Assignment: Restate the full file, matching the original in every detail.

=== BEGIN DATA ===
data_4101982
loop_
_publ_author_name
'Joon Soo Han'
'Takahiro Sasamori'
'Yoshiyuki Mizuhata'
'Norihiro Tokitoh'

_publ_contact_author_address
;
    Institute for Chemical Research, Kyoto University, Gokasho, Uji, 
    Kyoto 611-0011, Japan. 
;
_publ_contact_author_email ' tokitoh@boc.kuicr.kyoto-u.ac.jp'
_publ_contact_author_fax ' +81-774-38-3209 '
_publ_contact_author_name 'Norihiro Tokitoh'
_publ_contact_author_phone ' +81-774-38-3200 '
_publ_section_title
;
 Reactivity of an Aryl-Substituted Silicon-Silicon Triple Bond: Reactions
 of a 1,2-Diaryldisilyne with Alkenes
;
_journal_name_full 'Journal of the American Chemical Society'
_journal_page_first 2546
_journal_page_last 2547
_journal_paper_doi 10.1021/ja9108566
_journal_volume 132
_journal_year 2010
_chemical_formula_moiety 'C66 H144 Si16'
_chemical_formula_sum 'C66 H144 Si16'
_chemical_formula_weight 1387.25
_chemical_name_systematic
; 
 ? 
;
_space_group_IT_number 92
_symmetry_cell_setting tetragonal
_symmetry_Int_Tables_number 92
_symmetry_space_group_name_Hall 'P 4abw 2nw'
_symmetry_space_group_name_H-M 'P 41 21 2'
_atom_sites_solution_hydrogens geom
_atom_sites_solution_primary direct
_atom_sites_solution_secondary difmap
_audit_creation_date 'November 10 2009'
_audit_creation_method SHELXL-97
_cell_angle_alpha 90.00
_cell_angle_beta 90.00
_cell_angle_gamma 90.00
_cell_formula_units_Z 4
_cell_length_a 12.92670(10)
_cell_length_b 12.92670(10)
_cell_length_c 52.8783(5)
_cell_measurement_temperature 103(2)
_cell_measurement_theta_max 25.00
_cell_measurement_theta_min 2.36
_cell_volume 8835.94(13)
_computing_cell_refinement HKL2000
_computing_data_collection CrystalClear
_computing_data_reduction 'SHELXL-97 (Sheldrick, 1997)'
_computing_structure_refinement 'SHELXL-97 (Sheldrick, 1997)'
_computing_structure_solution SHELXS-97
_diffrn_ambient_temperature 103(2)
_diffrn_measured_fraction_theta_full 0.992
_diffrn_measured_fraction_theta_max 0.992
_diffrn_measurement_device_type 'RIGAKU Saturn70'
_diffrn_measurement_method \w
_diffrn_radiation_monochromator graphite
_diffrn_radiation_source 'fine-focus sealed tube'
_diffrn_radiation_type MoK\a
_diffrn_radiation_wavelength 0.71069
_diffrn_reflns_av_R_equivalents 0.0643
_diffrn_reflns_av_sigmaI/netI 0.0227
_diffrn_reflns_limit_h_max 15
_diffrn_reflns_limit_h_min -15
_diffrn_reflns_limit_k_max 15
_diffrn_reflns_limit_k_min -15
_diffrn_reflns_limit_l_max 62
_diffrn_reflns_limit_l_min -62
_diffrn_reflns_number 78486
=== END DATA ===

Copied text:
data_4101982
loop_
_publ_author_name
'Joon Soo Han'
'Takahiro Sasamori'
'Yoshiyuki Mizuhata'
'Norihiro Tokitoh'

_publ_contact_author_address
;
    Institute for Chemical Research, Kyoto University, Gokasho, Uji, 
    Kyoto 611-0011, Japan. 
;
_publ_contact_author_email ' tokitoh@boc.kuicr.kyoto-u.ac.jp'
_publ_contact_author_fax ' +81-774-38-3209 '
_publ_contact_author_name 'Norihiro Tokitoh'
_publ_contact_author_phone ' +81-774-38-3200 '
_publ_section_title
;
 Reactivity of an Aryl-Substituted Silicon-Silicon Triple Bond: Reactions
 of a 1,2-Diaryldisilyne with Alkenes
;
_journal_name_full 'Journal of the American Chemical Society'
_journal_page_first 2546
_journal_page_last 2547
_journal_paper_doi 10.1021/ja9108566
_journal_volume 132
_journal_year 2010
_chemical_formula_moiety 'C66 H144 Si16'
_chemical_formula_sum 'C66 H144 Si16'
_chemical_formula_weight 1387.25
_chemical_name_systematic
; 
 ? 
;
_space_group_IT_number 92
_symmetry_cell_setting tetragonal
_symmetry_Int_Tables_number 92
_symmetry_space_group_name_Hall 'P 4abw 2nw'
_symmetry_space_group_name_H-M 'P 41 21 2'
_atom_sites_solution_hydrogens geom
_atom_sites_solution_primary direct
_atom_sites_solution_secondary difmap
_audit_creation_date 'November 10 2009'
_audit_creation_method SHELXL-97
_cell_angle_alpha 90.00
_cell_angle_beta 90.00
_cell_angle_gamma 90.00
_cell_formula_units_Z 4
_cell_length_a 12.92670(10)
_cell_length_b 12.92670(10)
_cell_length_c 52.8783(5)
_cell_measurement_temperature 103(2)
_cell_measurement_theta_max 25.00
_cell_measurement_theta_min 2.36
_cell_volume 8835.94(13)
_computing_cell_refinement HKL2000
_computing_data_collection CrystalClear
_computing_data_reduction 'SHELXL-97 (Sheldrick, 1997)'
_computing_structure_refinement 'SHELXL-97 (Sheldrick, 1997)'
_computing_structure_solution SHELXS-97
_diffrn_ambient_temperature 103(2)
_diffrn_measured_fraction_theta_full 0.992
_diffrn_measured_fraction_theta_max 0.992
_diffrn_measurement_device_type 'RIGAKU Saturn70'
_diffrn_measurement_method \w
_diffrn_radiation_monochromator graphite
_diffrn_radiation_source 'fine-focus sealed tube'
_diffrn_radiation_type MoK\a
_diffrn_radiation_wavelength 0.71069
_diffrn_reflns_av_R_equivalents 0.0643
_diffrn_reflns_av_sigmaI/netI 0.0227
_diffrn_reflns_limit_h_max 15
_diffrn_reflns_limit_h_min -15
_diffrn_reflns_limit_k_max 15
_diffrn_reflns_limit_k_min -15
_diffrn_reflns_limit_l_max 62
_diffrn_reflns_limit_l_min -62
_diffrn_reflns_number 78486